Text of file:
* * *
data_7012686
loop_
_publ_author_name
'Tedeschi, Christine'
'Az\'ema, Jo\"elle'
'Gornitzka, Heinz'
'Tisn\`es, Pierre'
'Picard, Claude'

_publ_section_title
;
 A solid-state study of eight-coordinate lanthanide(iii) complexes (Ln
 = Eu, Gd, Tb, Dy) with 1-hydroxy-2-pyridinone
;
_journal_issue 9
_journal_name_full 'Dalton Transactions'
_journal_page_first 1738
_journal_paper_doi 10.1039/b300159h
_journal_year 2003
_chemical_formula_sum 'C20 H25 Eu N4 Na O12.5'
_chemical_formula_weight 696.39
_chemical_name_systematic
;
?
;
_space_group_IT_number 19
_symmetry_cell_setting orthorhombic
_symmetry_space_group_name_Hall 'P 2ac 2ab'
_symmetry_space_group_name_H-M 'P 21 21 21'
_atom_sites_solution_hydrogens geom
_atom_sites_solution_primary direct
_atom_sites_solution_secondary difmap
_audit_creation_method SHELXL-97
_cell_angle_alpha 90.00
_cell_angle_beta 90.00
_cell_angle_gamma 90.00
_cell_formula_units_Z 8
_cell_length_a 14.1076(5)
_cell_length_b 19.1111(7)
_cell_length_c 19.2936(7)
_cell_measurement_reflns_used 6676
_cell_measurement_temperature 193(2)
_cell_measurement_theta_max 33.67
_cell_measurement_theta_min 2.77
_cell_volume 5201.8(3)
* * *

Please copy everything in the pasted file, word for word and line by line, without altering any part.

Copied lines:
data_7012686
loop_
_publ_author_name
'Tedeschi, Christine'
'Az\'ema, Jo\"elle'
'Gornitzka, Heinz'
'Tisn\`es, Pierre'
'Picard, Claude'

_publ_section_title
;
 A solid-state study of eight-coordinate lanthanide(iii) complexes (Ln
 = Eu, Gd, Tb, Dy) with 1-hydroxy-2-pyridinone
;
_journal_issue 9
_journal_name_full 'Dalton Transactions'
_journal_page_first 1738
_journal_paper_doi 10.1039/b300159h
_journal_year 2003
_chemical_formula_sum 'C20 H25 Eu N4 Na O12.5'
_chemical_formula_weight 696.39
_chemical_name_systematic
;
?
;
_space_group_IT_number 19
_symmetry_cell_setting orthorhombic
_symmetry_space_group_name_Hall 'P 2ac 2ab'
_symmetry_space_group_name_H-M 'P 21 21 21'
_atom_sites_solution_hydrogens geom
_atom_sites_solution_primary direct
_atom_sites_solution_secondary difmap
_audit_creation_method SHELXL-97
_cell_angle_alpha 90.00
_cell_angle_beta 90.00
_cell_angle_gamma 90.00
_cell_formula_units_Z 8
_cell_length_a 14.1076(5)
_cell_length_b 19.1111(7)
_cell_length_c 19.2936(7)
_cell_measurement_reflns_used 6676
_cell_measurement_temperature 193(2)
_cell_measurement_theta_max 33.67
_cell_measurement_theta_min 2.77
_cell_volume 5201.8(3)